Legislator: Mille Lacs issues bound for D.C.
St. Paul A state legislator intends to travel to Washington D.C.
this summer to air concerns with the White House about the 1837
Treaty and the effects the 1999 U.S. Supreme Court ruling has had
on fisheries management on Lake Mille Lacs.
Rep. Sondra Erickson, R-Princeton, said she intends to meet with
officials from the U.S. Department of Interior as well as the
Environmental Protection Agency to discuss several jurisdictional
issues affecting the Mille Lacs area. While there, she also wants
to meet with staffers of President George W. Bush to discuss
“whether or not it is the will of him to allow this to
“This” is the continued sharing of walleye harvest between state
anglers and tribal gill netters from eight Minnesota and Wisconsin
Ojibwe Indian bands on Lake Mille Lacs. Public discontent with the
restrictions that co-management has placed upon state anglers has
increased recently since the DNR tightened the walleye slot for the
big lake earlier this month.
Erickson said she specifically wants to discuss one paragraph
within the Supreme Court’s 5-4 majority opinion that affirmed the
Ojibwe privileges in the 1837 Territory.
In that paragraph, Justice Sandra Day O’Conner writes that the
majority of the Supreme Court did not believe an 1850 order from
then-President Zachary Taylor was effective in revoking the hunting
and fishing rights of the Ojibwe. That order was not severable, the
Court wrote, from an invalid removal order Taylor had issued. The
opinion clarified, however, that it was not addressing future
“We do not mean to suggest that a president, now or in the
future, cannot revoke the Chippewa usufructory rights in accordance
with the 1837 Treaty,” the court wrote.
The 1837 Treaty states that the Ojibwe hunting, fishing and
gathering rights exist at “at the pleasure of the president.”
Erickson said several people in the Mille Lacs area have brought
that point to her attention and she intends to convey that message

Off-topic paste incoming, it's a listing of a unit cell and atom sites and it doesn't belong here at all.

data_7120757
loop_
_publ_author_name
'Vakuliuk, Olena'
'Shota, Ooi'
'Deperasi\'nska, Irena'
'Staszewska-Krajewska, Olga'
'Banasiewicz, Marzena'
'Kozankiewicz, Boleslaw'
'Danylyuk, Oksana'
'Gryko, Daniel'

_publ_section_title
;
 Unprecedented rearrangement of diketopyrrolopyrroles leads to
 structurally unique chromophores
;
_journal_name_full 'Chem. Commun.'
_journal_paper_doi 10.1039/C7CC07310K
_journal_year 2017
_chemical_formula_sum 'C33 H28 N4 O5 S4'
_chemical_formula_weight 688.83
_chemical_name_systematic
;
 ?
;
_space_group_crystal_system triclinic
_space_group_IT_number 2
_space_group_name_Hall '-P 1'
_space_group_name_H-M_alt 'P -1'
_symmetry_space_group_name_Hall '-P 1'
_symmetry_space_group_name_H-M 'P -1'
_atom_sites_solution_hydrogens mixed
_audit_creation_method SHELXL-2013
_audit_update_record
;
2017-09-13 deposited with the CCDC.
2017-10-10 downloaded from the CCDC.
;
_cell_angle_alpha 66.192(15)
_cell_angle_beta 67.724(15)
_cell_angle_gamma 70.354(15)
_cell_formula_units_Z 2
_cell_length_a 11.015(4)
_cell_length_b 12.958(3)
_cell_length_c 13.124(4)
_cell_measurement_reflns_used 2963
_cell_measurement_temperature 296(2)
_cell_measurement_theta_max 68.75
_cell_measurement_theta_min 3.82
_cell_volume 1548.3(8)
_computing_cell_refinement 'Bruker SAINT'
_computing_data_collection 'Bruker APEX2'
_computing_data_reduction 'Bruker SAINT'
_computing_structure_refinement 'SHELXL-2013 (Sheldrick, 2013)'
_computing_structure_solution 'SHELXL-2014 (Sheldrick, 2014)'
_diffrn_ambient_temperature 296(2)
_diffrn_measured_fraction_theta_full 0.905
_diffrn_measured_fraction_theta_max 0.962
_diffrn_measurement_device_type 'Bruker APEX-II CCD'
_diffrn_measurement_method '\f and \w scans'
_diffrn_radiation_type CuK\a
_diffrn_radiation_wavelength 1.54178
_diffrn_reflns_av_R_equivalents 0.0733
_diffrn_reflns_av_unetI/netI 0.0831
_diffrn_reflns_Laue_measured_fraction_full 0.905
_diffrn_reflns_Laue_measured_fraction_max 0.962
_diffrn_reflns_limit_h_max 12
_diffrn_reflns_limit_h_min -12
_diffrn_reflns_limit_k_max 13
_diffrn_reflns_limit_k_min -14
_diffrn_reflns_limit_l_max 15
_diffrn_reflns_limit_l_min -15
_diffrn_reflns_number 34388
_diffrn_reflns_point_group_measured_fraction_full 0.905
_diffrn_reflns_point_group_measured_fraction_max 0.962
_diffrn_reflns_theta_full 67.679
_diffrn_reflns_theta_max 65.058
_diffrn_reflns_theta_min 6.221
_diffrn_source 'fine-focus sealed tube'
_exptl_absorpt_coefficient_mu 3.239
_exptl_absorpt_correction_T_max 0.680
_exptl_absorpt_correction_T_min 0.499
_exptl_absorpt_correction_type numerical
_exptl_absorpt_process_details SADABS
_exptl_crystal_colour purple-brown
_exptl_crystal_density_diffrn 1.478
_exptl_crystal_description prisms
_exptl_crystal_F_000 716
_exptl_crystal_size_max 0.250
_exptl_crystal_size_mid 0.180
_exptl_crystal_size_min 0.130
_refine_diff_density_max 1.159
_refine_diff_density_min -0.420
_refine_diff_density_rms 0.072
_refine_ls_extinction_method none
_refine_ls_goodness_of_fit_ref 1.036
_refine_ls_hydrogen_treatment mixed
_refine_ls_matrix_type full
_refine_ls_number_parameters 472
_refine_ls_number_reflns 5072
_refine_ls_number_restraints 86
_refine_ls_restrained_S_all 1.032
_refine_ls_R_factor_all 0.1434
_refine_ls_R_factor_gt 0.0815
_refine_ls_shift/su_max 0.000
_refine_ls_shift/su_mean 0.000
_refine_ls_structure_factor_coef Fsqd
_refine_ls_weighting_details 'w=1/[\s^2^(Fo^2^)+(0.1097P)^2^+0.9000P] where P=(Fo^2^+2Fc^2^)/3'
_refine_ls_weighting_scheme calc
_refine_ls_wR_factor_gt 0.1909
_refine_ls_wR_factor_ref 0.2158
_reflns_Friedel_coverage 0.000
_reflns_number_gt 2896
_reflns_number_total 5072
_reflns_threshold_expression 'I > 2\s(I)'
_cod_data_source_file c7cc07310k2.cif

to the White House.
“It’s out there for discussion.”
Last week, Erickson held a meeting of Mille Lacs Lake Advisory
Committee members, area resorters, and other citizens with an
interest in Mille Lacs to gather comments about the new walleye
slot limit and its effects on businesses and fishing.
Seventy-five people attended the meeting at the Onamia High
School, and several recorded testimony. A consistent theme among
those who commented was a desire to eliminate the confusion and
“turmoil” that looms over Mille Lacs walleye regulations every
year, she said.
“Many people strongly believe the lake is being managed as a
treaty fishery, not a biological fishery,” she said.
Other concerns included whether or not changes can occur with
the treaty fishing protocols, and DNR Fisheries’ ability to
accurately assess the walleyes in Lake Mille Lacs.
On Monday, Erickson attended a face-to-face meeting with the DNR
that Rep. Mark Holsten, R-Stillwater, had organized. In addition to
Holsten and Erickson, Rep. Tom Hackbarth, R-Cedar, and Environment
Finance Committee Administrator Dave Chura attended. Attending from
the DNR were legislative liaison Michelle Beeman, DNR Assistant
Commissioner for Operations Brad Moore, and DNR Fisheries Research
Manager Jack Wingate.
Moore said the DNR spent much of the meeting explaining the
treaty protocols and how the agency devised the current slot limit.
The DNR also responded to some of Erickson’s concerns that the
state has not advocated strongly enough for anglers and businesses
in its fishery negotiations with the bands.
The DNR maintains that it has “fought hard” on several fronts in
dealing with the bands, Moore said. As an example, he noted that
the bands have advocated for an 18-percent safe harvest rate for
walleyes on Mille Lacs, while the state has maintained a 24-percent
Moore called the conversation “a good meeting” and said the
agency left Erickson with the message that it intends to work with
her in addressing the public’s concerns with Mille Lacs